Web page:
Reading List: Tuberculosis

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“La Miseria” (1886) by Cristobal Rojas.

Remember how Victorians thought tuberculosis was the ultimate Romantic disease?

In the 1800s, TB (or “consumption” as it was known then) was considered to be a desirable way to die because it was the sign of a delicate, sophisticated soul. Looking like a TB patient even became the height of Victorian fashion; women would paint little veins on the side of their face and drink vinegar in an attempt to bleach their skin and become as pale as possible (as immortalised in this Horrible Histories sketch). In her book Illness as Metaphor, Susan Sontag argues that our current obsession with skinny models is a trend rooted in this consumption craze.

TB was a particularly popular way to kill off characters in nineteenth-century literature. Authors delighted in glorified descriptions of trembling men and women with gigantic dark eyes who had somehow become wiser and even saint-like through their condition (usually glossing over the less attractive aspects like the excruciating pain and the smell).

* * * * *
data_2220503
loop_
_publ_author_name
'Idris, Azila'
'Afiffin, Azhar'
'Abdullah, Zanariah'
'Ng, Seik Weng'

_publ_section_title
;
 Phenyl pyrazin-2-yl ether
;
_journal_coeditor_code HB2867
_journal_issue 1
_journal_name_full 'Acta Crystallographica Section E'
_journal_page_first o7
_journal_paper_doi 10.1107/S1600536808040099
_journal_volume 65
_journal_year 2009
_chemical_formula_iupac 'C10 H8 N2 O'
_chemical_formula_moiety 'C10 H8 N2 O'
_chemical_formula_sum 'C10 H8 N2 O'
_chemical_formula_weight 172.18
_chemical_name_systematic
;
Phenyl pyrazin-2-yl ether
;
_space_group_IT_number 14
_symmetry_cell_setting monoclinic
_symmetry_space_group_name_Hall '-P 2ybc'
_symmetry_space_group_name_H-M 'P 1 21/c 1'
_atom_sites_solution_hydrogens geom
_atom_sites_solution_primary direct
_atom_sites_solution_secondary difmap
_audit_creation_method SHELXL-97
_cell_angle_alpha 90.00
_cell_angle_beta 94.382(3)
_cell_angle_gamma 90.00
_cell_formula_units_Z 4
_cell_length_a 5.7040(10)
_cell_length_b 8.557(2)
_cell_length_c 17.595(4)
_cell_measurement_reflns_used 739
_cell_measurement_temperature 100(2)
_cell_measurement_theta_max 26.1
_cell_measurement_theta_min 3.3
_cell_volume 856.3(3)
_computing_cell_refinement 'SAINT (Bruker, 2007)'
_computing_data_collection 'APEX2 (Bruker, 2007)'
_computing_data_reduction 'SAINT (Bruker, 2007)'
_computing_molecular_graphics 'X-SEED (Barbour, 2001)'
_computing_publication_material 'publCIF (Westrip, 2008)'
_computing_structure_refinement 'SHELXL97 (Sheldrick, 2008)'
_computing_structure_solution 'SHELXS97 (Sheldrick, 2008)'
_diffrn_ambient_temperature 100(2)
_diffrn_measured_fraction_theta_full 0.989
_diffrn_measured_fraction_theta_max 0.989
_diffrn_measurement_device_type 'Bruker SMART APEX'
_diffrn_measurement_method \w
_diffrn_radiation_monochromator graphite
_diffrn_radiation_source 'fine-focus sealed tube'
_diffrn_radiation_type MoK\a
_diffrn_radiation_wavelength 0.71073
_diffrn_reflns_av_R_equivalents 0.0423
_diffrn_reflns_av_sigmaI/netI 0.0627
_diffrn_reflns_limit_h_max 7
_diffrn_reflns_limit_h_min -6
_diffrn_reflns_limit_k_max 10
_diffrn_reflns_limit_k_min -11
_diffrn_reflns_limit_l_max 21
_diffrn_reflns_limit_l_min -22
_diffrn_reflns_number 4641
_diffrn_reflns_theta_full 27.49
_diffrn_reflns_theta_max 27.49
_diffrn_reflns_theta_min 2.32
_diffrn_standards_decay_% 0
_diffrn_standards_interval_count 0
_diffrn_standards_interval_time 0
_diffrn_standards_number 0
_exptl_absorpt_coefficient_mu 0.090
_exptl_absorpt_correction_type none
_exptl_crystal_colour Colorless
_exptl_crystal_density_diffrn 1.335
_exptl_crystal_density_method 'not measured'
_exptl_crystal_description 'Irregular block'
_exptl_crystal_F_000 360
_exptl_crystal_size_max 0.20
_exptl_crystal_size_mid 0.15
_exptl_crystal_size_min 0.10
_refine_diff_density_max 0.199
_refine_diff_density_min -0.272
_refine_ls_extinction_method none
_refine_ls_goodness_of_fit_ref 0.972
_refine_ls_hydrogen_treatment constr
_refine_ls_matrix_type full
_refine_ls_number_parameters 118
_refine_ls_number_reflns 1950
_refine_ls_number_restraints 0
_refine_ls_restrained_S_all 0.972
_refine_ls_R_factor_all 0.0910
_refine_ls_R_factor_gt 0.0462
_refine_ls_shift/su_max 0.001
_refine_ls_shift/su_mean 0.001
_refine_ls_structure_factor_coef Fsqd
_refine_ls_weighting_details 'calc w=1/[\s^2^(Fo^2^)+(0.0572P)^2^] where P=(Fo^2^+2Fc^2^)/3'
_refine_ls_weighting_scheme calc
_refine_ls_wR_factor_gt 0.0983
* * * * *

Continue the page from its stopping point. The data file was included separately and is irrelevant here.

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Reading List: Opium

"A New Vice: Opium Dens in France", cover of Le Petit Journal, 5 July 1903.

“A New Vice: Opium Dens in France”, cover of Le Petit Journal, 5 July 1903.

In nineteenth-century England, opium was both a popular recreational drug and pharmaceutical (in the form of laudanum or poppy tea). The mysterious effect of the narcotic and the gloom of the “Oriental” opium dens spread across London appealed to many Victorian authors, and some Romantics claimed that the drug fueled dreams were a great source of creative inspiration.

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